When the bikes are brand new, they 'just about' cope - the headlight is still crap though, as it's just fed directly from a coil, so dims as you slow. There's no regulation at all for the charging, so I suspect it's relatively low to avoid frying the battery.If, as Nigel said in Post #9, there is simply not enough energy provided by the magneto, then taking more from the battery than you put in will inevitably result in the battery going flat, no matter how you tinker with the coil voltage.
Always worth checking.Still say to check the grounds. While not the same bikes over the years of working on old iron(aluminum?) some charging and lighting issues have found to be a bad ground connection. Acheck from battery terminal to the fram , not the bolt holding that ground terminal to the frame, but the frame itself should be done. High resistance will mess with the battery charge.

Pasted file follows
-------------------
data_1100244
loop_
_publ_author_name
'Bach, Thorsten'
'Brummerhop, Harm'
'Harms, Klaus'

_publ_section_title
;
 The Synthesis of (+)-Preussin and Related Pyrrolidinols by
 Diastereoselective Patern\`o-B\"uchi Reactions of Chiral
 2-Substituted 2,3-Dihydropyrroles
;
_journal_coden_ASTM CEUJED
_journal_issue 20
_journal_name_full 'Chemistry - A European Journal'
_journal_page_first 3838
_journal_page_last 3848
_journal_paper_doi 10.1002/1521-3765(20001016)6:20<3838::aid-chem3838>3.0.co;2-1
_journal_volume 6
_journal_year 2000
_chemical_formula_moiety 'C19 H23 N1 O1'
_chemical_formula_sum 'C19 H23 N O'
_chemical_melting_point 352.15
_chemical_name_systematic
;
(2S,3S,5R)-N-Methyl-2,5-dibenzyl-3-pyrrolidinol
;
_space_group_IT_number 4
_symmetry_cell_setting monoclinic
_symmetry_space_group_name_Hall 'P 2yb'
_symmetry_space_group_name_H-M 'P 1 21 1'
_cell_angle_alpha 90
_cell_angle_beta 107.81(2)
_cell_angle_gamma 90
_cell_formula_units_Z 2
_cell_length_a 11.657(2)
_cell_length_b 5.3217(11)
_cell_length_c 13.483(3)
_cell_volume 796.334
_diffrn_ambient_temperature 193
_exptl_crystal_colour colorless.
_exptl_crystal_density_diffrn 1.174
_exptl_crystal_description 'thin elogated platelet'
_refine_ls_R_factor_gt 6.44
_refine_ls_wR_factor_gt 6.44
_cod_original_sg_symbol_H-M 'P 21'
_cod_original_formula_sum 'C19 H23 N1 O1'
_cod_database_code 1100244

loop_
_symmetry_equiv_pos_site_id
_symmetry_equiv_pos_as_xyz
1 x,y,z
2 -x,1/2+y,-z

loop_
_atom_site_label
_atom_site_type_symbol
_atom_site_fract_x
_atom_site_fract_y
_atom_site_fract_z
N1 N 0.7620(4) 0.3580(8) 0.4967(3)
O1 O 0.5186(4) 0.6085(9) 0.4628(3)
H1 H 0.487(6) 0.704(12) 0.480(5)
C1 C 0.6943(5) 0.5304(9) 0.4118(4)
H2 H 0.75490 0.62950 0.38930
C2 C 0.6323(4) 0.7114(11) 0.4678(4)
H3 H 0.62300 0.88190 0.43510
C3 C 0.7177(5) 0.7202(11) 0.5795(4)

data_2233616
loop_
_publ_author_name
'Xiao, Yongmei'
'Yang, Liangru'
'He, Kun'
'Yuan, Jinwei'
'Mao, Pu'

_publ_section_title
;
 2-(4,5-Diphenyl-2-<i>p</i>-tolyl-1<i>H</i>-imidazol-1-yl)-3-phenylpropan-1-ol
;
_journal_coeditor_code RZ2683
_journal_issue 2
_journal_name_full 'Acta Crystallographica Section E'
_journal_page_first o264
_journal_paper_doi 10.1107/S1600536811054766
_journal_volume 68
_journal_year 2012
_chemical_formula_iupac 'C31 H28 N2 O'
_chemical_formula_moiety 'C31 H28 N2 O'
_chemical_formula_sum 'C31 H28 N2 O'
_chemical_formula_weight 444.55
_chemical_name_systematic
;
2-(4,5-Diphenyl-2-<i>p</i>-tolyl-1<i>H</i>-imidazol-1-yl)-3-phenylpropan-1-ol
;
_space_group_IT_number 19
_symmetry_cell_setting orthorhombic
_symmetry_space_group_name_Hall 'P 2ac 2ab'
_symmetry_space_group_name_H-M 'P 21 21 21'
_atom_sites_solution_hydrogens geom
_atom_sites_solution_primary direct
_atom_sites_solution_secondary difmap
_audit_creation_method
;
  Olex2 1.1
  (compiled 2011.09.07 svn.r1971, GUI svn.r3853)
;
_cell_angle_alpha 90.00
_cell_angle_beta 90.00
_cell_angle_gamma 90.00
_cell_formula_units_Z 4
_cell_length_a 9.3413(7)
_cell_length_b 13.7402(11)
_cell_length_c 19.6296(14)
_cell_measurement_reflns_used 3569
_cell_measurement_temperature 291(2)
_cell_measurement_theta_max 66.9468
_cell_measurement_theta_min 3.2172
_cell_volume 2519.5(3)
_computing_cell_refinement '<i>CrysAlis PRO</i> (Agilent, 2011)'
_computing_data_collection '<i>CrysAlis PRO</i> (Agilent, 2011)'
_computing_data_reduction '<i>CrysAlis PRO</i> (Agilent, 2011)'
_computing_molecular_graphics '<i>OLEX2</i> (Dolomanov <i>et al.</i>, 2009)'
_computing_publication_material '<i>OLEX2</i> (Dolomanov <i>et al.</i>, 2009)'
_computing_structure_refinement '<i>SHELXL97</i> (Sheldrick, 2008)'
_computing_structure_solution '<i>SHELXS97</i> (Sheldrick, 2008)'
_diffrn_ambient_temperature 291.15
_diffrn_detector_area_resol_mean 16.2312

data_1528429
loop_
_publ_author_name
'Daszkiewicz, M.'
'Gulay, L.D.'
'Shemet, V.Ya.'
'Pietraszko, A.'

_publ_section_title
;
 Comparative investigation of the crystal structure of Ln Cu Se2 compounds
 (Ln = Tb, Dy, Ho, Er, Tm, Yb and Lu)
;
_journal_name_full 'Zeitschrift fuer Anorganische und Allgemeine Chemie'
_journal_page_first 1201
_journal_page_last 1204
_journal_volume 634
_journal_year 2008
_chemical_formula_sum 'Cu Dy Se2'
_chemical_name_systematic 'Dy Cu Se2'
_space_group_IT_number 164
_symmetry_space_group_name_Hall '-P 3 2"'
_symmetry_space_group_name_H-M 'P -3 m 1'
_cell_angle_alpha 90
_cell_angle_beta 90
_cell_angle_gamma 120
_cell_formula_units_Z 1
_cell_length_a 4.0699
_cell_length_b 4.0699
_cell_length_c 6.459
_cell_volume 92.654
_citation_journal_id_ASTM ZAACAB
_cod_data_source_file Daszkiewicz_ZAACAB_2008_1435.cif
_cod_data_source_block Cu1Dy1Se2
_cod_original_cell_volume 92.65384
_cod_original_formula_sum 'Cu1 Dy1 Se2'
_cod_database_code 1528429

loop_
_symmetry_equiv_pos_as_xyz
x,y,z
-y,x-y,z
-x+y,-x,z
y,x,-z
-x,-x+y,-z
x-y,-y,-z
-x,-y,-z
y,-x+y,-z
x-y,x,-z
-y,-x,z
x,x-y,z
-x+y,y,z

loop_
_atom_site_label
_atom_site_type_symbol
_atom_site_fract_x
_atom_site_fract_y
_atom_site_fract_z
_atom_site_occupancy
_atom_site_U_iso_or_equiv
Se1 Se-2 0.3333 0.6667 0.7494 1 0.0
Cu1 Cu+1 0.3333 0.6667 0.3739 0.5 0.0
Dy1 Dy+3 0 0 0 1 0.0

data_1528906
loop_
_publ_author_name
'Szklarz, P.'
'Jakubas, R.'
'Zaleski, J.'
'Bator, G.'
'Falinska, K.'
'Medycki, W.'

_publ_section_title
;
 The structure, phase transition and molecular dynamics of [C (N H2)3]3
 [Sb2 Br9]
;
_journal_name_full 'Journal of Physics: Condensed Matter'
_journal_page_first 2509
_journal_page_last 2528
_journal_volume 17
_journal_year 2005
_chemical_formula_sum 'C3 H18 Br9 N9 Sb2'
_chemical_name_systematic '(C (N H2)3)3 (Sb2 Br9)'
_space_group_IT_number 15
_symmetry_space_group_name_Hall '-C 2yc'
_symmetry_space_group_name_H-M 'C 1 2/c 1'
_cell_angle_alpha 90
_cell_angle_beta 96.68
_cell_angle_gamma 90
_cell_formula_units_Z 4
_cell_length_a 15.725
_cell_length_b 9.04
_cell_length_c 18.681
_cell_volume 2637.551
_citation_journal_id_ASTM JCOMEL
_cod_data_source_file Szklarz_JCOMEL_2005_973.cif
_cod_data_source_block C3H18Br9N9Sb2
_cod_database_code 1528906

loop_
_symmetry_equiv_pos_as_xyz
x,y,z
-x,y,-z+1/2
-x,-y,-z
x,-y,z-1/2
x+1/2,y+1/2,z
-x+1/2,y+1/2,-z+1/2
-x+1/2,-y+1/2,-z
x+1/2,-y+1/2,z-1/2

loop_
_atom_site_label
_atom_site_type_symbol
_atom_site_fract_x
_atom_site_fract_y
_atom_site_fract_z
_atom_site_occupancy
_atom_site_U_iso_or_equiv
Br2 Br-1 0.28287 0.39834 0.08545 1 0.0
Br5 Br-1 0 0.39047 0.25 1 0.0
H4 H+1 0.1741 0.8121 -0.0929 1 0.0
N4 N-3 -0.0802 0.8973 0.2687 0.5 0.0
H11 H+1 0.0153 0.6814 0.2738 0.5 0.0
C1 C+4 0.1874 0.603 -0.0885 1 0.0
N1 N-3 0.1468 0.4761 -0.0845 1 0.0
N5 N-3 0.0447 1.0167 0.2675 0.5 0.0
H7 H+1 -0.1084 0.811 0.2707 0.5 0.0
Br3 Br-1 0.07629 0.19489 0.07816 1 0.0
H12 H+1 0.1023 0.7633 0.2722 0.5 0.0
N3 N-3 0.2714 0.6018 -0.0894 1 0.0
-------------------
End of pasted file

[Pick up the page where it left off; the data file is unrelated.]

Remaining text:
An earlier road bike I had (a Suzuki T350 2-stroke twin) had no problems with the electrics, but it was 12V with the headlights fed off the battery - I've no idea what kind of regulation was done?. Just had a google, and apparently none according to the wiring diagram, just the alternator and a silicon rectifier. However, there's a connection to it from the switch, so perhaps the current is increased when you turn the headlight on?.Very likely. Guy on another thread had the opposite problem: his batteries kept getting cooked.
This is in stark contrast to an experience a friend of mine had about 35 years ago:including getting harassed by the Police wanting to know what I was doing walking around at that time of night - I explained, and suggested he might like to give me a lift home - but he declined!.